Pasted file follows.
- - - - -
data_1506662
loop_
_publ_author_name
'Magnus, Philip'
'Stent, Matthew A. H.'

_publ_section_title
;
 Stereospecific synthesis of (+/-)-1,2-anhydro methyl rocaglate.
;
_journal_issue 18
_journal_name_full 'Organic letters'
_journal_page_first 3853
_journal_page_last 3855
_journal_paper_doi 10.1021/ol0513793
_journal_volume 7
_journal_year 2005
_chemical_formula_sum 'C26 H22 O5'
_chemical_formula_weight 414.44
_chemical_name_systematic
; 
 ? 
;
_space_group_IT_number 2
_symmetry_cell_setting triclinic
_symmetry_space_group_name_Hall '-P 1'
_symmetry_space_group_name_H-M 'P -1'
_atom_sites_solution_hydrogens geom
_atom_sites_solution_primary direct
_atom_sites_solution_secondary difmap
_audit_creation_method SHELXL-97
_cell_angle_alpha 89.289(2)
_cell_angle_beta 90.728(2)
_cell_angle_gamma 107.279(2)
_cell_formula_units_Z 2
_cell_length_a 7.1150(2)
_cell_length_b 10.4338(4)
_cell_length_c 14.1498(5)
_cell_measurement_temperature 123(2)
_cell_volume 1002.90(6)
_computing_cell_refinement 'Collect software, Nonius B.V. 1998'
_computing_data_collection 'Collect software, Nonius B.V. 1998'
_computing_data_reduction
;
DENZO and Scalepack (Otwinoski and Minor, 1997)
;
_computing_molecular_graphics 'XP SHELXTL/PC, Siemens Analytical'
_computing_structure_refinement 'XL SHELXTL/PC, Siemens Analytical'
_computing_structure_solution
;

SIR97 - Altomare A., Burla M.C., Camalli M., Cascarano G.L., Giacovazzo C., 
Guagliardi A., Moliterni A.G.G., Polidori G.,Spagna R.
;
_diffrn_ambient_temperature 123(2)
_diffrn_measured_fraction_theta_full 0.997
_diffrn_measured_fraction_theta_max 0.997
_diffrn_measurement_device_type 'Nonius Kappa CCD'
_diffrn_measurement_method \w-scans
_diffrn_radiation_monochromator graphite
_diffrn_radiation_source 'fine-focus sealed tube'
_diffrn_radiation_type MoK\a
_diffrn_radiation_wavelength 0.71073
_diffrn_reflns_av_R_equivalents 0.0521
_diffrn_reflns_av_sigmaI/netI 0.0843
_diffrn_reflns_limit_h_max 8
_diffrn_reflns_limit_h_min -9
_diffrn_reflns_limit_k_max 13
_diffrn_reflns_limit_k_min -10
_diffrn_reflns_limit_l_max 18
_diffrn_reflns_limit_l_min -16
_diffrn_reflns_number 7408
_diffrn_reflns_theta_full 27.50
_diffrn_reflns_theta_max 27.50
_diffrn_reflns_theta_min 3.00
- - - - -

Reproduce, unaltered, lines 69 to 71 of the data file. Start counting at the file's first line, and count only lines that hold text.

_diffrn_reflns_limit_l_min -16
_diffrn_reflns_number 7408
_diffrn_reflns_theta_full 27.50